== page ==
A hike in the Sandia Mountains of New Mexico in fall 2016 occasioned a transformative conversation about the benefits of bodily movement to teaching and learning. While striding up switchbacks, scrambling over boulders, and occasionally pausing to take in the breathtaking views of New Mexico, a trusted colleague and I talked excitedly about the possibilities of courses and conferences that would take the study of early modern English literature on the move.
Our conversation struck a cord for me for a couple reasons. First, my scholarship, which had previously explored literary representations of pedestrianism, processions, and dancing in the contexts of cultural practice and literary genre, had taken a decided turn toward the study of revolution as a category of bodily movement and historical experience. Second, my online pedagogy had developed to take advantage of distance and anonymity to enable students to talk directly to experiences of embodied identity, including race and gender, in their encounters with early modern literature.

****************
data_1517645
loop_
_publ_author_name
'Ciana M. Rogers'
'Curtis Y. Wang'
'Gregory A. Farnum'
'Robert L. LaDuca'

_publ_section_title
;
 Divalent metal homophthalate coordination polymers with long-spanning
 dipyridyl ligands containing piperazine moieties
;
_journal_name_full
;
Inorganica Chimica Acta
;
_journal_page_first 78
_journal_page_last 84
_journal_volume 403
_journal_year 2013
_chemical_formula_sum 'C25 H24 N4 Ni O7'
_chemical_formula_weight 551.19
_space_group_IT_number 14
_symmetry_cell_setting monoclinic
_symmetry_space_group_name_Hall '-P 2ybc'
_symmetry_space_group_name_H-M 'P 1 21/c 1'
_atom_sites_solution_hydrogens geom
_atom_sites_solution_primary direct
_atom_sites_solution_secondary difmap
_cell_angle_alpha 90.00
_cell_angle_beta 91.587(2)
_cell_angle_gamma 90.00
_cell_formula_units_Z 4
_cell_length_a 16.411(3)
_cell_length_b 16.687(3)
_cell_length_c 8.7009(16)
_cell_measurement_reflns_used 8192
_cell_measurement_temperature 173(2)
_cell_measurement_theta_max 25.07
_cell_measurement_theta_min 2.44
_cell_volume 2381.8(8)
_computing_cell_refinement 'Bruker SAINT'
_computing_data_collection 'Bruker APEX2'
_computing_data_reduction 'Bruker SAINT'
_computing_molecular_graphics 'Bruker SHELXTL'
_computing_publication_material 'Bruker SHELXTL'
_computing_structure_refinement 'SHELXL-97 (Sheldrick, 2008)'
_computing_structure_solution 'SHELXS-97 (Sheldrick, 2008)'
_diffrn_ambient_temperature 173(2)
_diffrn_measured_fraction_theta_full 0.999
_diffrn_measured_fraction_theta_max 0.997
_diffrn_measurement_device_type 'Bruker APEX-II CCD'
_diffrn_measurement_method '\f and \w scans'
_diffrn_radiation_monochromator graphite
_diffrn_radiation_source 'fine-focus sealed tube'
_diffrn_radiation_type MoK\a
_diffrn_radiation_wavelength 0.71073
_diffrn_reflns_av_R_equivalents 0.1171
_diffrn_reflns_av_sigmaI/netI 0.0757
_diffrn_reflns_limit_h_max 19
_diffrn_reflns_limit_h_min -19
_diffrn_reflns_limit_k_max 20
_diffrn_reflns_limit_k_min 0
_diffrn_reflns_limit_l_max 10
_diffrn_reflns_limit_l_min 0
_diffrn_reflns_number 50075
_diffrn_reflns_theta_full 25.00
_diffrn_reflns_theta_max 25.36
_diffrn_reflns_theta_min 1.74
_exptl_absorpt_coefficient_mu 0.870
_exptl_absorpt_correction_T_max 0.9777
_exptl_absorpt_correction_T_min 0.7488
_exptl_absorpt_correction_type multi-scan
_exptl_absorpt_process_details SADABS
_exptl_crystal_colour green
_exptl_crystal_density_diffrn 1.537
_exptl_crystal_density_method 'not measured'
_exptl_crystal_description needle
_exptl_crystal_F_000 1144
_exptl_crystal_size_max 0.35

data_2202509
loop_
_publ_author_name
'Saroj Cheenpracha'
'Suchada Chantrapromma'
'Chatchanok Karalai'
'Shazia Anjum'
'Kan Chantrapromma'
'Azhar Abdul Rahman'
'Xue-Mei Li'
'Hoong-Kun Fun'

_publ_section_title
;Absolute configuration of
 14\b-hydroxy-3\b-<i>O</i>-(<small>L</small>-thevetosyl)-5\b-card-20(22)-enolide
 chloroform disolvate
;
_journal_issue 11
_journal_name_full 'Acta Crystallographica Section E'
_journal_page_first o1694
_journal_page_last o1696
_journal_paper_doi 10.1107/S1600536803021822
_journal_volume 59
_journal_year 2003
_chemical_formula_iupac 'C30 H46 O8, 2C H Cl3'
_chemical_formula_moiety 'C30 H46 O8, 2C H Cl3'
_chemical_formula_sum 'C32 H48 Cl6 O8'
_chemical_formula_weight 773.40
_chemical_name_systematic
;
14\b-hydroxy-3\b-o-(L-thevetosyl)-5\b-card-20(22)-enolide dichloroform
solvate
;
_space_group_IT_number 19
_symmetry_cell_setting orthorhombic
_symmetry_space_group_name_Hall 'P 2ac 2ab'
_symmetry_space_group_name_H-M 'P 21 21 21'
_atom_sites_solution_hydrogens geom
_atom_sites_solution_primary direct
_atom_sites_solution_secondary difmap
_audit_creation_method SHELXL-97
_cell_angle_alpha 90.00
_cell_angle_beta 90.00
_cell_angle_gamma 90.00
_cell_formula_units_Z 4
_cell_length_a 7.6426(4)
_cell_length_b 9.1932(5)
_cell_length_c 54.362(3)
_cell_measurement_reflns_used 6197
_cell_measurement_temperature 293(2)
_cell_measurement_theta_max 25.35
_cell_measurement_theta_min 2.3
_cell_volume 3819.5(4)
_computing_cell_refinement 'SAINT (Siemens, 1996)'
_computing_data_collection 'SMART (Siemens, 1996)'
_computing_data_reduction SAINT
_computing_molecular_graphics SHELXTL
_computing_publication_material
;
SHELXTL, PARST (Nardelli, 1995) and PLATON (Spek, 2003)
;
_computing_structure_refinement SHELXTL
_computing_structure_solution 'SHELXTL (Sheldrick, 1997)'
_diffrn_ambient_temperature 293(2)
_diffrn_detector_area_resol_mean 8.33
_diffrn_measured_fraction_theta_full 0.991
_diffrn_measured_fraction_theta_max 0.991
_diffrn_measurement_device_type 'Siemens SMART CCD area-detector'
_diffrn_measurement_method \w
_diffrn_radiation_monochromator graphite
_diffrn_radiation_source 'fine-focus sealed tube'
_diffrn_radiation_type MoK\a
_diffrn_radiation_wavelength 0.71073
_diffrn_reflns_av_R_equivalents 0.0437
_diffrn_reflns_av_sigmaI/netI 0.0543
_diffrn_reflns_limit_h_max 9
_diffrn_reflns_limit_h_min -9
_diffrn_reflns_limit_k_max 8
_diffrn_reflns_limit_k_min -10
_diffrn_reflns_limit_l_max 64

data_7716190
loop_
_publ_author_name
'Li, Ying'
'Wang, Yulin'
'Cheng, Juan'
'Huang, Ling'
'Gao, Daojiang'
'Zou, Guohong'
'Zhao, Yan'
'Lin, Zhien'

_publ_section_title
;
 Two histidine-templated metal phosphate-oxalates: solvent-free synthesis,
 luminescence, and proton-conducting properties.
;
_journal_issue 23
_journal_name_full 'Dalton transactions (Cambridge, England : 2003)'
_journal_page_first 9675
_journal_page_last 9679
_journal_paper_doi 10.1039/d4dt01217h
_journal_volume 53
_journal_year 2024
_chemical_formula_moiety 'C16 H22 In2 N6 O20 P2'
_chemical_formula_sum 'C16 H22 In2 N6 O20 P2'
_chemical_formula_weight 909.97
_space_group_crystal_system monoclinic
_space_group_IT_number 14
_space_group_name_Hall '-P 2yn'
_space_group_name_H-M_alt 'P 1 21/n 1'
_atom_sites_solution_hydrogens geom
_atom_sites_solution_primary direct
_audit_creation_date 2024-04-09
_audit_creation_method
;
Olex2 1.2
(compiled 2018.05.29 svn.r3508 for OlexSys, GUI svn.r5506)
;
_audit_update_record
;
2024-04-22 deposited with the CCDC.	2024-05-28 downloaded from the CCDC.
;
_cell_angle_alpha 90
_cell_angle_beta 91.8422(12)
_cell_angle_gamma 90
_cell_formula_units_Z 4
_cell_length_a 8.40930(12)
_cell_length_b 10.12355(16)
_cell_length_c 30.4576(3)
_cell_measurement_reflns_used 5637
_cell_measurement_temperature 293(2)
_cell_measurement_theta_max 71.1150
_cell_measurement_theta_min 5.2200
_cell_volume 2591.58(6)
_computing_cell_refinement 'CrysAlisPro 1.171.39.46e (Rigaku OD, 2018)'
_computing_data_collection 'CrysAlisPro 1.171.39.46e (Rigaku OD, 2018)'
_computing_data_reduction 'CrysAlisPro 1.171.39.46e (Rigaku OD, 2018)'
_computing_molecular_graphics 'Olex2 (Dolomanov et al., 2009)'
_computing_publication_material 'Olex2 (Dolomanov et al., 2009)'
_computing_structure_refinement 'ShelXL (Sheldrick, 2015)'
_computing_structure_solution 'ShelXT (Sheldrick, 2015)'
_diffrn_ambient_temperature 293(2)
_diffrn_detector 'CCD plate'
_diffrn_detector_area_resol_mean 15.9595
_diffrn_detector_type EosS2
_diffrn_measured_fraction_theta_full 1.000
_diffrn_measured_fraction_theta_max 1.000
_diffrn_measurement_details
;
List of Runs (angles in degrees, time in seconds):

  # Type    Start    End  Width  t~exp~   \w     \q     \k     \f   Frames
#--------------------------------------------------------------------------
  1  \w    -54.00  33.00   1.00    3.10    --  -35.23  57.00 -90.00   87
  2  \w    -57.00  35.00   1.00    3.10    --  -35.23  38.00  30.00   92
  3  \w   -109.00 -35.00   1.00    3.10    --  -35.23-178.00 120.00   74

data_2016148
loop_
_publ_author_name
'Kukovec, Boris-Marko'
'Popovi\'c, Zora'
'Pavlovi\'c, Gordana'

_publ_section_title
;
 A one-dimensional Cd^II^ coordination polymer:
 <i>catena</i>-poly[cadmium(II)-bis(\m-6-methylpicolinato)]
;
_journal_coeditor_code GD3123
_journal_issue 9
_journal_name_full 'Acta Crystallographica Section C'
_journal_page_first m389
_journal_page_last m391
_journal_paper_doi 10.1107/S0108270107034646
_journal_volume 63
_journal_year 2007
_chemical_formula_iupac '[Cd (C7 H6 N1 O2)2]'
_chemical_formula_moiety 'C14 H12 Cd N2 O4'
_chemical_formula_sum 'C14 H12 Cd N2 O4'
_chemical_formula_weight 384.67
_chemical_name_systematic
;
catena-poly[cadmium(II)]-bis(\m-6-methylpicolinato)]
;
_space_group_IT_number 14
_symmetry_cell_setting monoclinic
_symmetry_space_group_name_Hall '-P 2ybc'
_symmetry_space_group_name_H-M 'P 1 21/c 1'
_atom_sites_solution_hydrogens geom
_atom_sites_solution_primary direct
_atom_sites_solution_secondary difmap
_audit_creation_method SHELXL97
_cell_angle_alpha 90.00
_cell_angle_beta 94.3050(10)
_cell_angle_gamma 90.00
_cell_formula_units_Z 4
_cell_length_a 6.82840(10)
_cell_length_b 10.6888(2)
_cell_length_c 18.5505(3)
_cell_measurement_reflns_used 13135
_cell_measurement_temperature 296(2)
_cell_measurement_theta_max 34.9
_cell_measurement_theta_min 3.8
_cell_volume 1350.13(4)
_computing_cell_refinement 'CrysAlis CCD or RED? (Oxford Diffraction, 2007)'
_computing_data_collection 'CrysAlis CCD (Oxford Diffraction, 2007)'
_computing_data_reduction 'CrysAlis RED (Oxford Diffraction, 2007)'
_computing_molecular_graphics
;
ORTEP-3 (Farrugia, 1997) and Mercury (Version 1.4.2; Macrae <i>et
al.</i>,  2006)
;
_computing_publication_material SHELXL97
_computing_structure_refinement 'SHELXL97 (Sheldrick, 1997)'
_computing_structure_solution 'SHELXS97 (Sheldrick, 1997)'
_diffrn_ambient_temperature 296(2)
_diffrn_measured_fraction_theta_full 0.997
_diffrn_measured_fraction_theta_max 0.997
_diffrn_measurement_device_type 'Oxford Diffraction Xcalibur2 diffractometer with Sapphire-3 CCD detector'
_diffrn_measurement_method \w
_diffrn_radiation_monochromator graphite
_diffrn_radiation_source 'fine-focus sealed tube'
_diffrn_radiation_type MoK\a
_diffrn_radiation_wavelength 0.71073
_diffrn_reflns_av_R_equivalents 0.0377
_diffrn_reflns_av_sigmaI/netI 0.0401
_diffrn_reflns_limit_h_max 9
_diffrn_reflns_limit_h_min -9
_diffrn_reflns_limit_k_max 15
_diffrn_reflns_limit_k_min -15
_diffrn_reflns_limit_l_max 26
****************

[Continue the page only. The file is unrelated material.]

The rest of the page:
“On Movement” is where I will meditate on my research and teaching, in particular new directions that I take in my study of movement and my identity-based pedagogy. These meditations won’t be static but on the move.